Crossing Continents 2: Europe
This is the second of two courses created for 'Enjoy learning' at Bolton. The aim is to look at how Europe's identity emerged and changed over time.
Week 1: Is Europe really a continent, and how did it get its name?
We started by looking at a satellite map of Europe and Asia - Eurasia. It did not take long for the group to conclude that the area we call Europe is simply the western extension of the huge continent of Asia. It has no distinctive geographical features that make it automatically recognisable as a vast land mass - a continent.
Europe's continental status comes not from its size, but from its human geography. Geopolitical events since the 1500s have led to this area, and the languages spoken in it, dominating large areas of the globe. Although individual countries in this area have been at war, when faced with outside opposition, for example from the Turks, the habit of identifying 'we Europeans' was already current in the 1600s.
Most of the languages spoken in Europe belong to the same language family. This excellent map is worth a closer look.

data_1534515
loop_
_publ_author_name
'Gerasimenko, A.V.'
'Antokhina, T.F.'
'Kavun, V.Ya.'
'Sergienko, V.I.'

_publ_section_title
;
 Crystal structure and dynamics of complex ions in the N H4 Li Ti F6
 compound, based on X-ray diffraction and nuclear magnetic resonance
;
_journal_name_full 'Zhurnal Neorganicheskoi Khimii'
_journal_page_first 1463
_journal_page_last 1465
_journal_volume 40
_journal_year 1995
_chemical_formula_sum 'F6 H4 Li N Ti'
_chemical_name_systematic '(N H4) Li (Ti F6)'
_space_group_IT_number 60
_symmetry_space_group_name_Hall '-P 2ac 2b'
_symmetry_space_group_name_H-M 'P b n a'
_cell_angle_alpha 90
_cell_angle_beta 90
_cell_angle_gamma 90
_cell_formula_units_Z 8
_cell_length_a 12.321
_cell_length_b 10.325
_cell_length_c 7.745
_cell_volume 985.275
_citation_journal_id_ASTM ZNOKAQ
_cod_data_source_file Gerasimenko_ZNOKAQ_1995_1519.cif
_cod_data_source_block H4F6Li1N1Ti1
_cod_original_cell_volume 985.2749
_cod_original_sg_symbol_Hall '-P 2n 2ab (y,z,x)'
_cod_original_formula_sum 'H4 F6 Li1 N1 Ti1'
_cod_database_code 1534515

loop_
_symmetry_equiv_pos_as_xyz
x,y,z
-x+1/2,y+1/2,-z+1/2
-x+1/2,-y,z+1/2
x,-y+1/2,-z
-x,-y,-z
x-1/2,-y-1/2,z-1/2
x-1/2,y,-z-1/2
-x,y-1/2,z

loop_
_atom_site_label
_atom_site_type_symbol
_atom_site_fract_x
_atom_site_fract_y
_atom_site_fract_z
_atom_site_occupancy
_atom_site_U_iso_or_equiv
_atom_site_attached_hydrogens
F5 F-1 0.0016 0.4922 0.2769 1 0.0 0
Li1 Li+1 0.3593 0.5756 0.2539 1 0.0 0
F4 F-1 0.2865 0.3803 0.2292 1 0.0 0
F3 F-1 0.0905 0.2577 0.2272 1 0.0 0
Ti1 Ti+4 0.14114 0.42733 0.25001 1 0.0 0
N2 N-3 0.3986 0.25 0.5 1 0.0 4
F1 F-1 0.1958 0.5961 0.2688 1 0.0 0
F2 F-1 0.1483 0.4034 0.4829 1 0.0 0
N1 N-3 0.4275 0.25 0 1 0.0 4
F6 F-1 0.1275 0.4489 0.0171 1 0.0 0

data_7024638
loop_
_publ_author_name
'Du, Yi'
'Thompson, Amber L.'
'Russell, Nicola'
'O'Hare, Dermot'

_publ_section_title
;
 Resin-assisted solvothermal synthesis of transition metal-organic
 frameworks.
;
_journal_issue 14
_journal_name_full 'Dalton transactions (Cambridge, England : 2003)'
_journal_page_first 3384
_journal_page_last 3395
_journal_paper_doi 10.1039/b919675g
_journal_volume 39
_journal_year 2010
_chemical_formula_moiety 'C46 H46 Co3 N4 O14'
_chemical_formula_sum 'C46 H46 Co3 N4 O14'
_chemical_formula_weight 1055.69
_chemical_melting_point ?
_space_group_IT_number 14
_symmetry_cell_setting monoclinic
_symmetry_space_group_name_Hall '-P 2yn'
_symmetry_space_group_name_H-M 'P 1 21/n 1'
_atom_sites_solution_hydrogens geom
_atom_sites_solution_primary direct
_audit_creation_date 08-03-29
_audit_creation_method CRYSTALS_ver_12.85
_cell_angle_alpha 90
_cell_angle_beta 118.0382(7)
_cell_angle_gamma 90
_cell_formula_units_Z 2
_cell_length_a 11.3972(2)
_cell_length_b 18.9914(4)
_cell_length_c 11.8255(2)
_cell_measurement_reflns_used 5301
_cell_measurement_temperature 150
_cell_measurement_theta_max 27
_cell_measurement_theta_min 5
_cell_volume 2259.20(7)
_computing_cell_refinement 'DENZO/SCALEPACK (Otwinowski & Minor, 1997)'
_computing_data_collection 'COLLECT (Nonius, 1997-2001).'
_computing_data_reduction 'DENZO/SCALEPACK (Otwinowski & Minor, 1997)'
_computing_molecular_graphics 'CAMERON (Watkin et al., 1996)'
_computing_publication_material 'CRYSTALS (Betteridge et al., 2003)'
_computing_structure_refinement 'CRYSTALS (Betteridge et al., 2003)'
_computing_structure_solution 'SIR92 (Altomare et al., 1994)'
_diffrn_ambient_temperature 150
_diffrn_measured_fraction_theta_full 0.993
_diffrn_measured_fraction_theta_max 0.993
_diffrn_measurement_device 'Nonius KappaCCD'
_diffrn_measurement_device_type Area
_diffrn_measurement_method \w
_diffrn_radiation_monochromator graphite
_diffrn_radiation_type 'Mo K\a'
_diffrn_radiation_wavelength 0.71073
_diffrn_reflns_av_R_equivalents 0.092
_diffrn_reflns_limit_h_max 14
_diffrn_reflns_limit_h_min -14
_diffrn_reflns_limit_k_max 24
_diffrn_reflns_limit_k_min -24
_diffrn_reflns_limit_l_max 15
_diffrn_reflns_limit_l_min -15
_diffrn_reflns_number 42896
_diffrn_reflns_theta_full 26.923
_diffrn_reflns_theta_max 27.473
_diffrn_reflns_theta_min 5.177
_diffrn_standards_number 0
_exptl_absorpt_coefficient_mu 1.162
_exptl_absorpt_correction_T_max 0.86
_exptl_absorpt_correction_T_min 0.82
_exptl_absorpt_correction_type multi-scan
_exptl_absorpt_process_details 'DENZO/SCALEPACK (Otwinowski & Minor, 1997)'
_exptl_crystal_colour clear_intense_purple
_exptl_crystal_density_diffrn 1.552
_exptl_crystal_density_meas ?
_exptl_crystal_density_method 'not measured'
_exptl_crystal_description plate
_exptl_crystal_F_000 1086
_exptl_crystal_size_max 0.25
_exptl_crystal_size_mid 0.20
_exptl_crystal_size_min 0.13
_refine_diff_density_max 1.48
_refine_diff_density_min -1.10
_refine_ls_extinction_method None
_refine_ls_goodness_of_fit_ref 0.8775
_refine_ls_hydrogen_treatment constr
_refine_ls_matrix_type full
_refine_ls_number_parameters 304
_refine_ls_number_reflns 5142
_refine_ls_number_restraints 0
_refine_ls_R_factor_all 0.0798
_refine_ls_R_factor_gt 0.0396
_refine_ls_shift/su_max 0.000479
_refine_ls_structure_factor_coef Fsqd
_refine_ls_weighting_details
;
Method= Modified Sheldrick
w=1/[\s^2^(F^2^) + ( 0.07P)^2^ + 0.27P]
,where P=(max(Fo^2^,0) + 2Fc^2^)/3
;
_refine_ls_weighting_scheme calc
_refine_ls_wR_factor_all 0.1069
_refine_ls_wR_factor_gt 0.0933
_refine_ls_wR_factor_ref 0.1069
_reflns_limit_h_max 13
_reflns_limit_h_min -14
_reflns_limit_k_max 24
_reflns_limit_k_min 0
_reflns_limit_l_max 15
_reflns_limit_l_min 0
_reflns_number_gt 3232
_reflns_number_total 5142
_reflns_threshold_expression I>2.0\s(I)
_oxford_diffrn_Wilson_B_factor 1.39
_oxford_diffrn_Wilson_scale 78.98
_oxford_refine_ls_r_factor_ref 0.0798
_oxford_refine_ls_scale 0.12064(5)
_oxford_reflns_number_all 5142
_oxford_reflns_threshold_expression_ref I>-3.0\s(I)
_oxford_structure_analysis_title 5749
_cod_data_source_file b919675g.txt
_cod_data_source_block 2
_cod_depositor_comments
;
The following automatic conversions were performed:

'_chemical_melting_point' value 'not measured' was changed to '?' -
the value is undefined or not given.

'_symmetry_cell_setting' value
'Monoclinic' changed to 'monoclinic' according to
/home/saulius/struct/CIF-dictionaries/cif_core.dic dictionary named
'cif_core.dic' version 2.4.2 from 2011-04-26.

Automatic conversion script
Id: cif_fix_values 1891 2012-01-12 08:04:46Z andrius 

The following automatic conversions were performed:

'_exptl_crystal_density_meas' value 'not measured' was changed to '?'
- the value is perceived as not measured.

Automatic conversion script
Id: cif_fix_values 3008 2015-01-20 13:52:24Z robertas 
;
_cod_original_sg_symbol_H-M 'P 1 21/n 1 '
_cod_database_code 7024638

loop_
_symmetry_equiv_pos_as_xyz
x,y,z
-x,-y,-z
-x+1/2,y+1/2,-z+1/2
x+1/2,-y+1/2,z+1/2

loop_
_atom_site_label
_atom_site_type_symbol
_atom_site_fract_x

The coloured areas show languages that share a common, distant ancestor, often refered to as Proto Indo European. The grey areas are not from this family. They are Saami (Finland), Hungarian, Turkish and Basque. Hungarian and Turkish are easy to account for as we know the historic events that led to their arrival - the Magyar invasions of Hungary the 900s CE and the Turkish advances around the 1300s. Saami belongs to the Finno-Ugric branch of another major language family, the Uralic language group. Basque, on the other hand, cannot be linked to any other language. It is currently suggested that it is a survivor from before the arrival of Indo-European languages, perhaps the oldest language in Europe.